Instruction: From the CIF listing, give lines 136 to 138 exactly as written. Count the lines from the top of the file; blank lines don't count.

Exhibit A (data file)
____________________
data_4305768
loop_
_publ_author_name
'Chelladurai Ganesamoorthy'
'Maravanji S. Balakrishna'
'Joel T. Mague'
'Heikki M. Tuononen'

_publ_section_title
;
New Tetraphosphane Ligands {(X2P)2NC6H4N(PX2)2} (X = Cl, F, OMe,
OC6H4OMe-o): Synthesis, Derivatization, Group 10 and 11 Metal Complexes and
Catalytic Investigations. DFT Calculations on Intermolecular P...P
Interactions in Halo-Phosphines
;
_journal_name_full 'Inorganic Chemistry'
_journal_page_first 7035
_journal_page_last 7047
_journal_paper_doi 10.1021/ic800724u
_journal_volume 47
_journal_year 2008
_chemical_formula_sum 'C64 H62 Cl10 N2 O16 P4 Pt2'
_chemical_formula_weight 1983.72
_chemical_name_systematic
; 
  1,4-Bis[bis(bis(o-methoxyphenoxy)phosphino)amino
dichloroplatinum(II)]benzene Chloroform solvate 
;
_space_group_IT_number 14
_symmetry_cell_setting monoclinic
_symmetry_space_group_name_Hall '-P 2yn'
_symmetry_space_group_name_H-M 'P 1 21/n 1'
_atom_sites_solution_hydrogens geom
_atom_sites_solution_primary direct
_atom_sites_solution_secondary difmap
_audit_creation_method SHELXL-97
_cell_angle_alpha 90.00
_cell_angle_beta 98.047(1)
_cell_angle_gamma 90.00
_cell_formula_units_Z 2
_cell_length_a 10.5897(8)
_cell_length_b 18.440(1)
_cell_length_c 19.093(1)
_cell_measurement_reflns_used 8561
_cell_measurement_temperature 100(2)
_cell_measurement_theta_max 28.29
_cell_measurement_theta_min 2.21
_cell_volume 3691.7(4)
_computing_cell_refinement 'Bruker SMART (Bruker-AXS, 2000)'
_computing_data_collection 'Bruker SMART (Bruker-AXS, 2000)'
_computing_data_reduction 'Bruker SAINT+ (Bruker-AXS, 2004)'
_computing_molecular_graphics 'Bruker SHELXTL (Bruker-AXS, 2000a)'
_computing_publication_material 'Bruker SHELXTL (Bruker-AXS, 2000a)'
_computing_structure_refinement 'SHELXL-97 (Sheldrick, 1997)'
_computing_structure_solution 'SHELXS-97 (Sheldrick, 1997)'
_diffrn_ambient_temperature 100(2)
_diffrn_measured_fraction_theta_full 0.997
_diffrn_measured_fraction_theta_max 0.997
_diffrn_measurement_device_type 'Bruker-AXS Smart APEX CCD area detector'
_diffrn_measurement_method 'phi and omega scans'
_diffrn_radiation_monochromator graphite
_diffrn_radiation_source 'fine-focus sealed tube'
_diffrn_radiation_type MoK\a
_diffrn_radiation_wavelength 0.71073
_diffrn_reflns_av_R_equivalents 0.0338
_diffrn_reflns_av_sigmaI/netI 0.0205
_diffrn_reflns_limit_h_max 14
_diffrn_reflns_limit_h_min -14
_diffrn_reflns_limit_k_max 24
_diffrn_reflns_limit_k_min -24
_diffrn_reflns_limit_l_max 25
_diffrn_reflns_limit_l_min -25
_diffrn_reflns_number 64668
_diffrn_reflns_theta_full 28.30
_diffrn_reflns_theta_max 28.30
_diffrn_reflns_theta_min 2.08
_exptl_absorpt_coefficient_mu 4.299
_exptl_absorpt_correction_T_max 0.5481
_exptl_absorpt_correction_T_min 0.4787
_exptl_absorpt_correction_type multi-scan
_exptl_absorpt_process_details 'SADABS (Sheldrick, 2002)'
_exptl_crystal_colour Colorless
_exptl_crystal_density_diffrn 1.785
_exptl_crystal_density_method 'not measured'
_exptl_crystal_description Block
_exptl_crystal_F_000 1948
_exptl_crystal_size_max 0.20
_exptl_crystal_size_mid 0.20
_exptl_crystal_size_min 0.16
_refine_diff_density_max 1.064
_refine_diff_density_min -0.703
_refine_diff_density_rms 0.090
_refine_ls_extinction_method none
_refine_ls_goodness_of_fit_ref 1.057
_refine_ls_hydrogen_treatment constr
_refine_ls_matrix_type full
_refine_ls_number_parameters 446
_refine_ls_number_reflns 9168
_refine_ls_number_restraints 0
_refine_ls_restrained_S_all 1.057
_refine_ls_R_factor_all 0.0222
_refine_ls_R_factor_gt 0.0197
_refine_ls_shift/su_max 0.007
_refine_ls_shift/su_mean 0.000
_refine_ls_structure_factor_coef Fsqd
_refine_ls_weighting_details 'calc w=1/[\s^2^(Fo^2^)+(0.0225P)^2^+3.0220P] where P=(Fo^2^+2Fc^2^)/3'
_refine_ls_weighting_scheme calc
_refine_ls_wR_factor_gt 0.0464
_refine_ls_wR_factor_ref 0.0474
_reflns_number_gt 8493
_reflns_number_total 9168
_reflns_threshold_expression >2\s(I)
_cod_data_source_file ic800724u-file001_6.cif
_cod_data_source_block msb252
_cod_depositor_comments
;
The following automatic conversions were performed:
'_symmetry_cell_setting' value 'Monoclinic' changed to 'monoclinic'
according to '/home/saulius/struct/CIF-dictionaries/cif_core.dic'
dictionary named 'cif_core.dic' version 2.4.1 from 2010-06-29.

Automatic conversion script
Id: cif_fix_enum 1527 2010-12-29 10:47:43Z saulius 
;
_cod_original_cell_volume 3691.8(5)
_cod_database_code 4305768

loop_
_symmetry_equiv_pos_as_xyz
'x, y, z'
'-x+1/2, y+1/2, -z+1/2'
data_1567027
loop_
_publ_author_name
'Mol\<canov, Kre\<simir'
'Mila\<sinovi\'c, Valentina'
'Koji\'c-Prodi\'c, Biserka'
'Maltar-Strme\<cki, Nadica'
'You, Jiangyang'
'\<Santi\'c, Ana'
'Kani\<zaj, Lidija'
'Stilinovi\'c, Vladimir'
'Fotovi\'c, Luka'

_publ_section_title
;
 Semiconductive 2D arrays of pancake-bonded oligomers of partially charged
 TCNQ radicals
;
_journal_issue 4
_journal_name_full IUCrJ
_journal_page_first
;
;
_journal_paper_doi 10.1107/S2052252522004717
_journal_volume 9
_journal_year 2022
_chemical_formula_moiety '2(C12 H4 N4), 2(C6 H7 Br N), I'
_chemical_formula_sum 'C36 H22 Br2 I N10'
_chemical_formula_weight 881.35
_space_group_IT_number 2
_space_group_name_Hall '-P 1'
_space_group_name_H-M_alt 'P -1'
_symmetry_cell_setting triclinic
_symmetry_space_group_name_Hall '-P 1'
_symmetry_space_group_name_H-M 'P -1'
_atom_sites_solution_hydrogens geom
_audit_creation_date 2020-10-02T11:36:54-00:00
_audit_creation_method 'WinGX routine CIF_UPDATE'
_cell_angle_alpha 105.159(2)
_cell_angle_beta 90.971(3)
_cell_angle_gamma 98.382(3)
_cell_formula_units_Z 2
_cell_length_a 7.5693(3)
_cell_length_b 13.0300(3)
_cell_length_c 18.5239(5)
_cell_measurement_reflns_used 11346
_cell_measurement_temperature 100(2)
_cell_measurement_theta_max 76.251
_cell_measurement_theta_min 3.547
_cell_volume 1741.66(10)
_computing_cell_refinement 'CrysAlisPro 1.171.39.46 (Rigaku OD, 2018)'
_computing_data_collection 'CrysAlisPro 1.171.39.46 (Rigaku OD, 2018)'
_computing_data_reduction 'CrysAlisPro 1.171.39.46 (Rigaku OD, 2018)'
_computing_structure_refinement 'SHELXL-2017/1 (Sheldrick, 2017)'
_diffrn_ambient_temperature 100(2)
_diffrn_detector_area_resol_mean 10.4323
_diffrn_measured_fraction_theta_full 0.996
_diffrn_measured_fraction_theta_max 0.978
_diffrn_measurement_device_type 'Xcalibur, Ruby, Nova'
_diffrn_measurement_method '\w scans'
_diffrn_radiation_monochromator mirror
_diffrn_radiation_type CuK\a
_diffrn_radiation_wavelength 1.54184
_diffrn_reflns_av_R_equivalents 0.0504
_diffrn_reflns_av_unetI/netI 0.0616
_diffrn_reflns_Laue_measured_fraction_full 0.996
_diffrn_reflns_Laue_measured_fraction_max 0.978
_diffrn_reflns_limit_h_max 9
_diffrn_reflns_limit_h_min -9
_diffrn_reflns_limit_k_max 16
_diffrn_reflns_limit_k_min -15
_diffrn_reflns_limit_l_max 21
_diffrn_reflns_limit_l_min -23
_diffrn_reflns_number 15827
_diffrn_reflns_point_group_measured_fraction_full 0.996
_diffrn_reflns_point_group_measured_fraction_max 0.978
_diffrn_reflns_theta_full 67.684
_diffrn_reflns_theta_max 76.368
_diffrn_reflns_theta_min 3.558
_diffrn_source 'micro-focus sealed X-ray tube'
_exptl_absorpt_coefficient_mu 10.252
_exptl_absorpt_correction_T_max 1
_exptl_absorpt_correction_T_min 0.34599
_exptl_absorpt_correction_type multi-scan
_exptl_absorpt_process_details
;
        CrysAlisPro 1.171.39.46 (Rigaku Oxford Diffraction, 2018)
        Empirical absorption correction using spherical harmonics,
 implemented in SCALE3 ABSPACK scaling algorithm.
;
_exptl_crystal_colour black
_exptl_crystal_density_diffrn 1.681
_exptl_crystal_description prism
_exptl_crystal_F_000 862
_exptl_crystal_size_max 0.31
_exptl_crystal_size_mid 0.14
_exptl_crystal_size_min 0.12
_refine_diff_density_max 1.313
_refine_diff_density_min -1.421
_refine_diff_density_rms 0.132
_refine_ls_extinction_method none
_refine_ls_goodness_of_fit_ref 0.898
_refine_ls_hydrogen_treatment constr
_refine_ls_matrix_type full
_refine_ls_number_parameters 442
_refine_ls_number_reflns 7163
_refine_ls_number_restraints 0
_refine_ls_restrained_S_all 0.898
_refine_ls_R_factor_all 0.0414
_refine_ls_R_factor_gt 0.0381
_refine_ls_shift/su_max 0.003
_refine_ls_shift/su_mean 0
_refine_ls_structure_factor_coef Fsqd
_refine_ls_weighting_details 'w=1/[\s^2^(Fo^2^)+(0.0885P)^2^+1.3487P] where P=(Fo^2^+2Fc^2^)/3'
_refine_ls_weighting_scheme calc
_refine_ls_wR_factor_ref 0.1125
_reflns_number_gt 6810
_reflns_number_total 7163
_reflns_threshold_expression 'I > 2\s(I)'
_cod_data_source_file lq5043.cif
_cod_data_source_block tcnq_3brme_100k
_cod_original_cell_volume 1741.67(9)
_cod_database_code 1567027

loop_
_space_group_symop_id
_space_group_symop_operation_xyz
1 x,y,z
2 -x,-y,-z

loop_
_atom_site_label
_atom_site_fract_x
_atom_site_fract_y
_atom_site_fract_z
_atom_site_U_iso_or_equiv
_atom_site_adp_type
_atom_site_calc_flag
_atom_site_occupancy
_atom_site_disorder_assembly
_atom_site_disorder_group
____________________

'You, Jiangyang'
'\<Santi\'c, Ana'
'Kani\<zaj, Lidija'